Dr. Coyne is a science purist who declared that he doesn’t like to “see science sold provocatively.” He also added that it doesn’t have to be sold this way, and brought up examples of several female scientists who promote science without “showing any skin.” He’s arguing that science doesn’t need to use sex as an advertising tool.

Or does it?

In science environments, dressing provocatively or looking “too sexy” has always been inversely correlated with perceptions of professionalism or competence. When I first started doing research at a lab in my undergraduate career, nobody sent me the memo that in academia, if you looked like you spent more than 5 minutes getting ready in the morning, then your devotion and work ethic became a matter of serious contention. As a result, I wound up inadvertently building up a reputation as a fashionista. Months went by and when I started on a serious project that led to conference invitations and publication, I heard whispers going around in the lab from the older graduate students, who were belittling my work by crafting ad hominems about me and my sartorial choices. From that day onwards, I adapted to the code of the typical academic scientist – look as frumpy as possible without showing much skin, and never wear shoes with heels. I started to wear exercise clothes to the lab every day, with minimal or no make-up.  From that time on, never again did I have to deal with rumors about my physical appearance, and never again was I talked about in any way other than my work.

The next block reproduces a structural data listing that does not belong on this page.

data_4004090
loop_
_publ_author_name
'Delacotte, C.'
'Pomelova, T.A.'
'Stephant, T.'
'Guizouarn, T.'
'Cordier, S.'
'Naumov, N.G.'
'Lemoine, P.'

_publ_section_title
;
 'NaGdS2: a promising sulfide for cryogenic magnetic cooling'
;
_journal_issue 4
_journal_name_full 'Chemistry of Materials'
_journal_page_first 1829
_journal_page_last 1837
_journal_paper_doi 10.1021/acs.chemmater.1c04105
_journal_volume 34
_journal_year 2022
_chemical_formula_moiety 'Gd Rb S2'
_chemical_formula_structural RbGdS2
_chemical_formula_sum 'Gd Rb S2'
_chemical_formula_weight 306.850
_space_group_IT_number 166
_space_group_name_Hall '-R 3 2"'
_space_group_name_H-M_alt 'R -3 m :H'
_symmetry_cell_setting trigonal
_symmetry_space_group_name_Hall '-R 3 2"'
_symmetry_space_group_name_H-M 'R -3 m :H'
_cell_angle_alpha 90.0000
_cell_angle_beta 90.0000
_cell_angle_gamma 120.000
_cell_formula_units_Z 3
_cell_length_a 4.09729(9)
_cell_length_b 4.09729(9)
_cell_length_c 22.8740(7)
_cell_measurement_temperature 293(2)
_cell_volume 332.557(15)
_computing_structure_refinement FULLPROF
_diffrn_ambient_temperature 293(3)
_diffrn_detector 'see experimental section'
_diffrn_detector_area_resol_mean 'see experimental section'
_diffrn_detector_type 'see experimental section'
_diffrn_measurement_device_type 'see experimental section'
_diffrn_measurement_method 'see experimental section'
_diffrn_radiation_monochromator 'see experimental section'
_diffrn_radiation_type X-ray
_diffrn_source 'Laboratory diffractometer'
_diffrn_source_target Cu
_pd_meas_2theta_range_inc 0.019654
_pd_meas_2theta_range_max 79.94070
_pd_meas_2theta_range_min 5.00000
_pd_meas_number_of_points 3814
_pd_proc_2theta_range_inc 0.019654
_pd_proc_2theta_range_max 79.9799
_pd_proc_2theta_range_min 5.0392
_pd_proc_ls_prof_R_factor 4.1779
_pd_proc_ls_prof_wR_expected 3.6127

mel2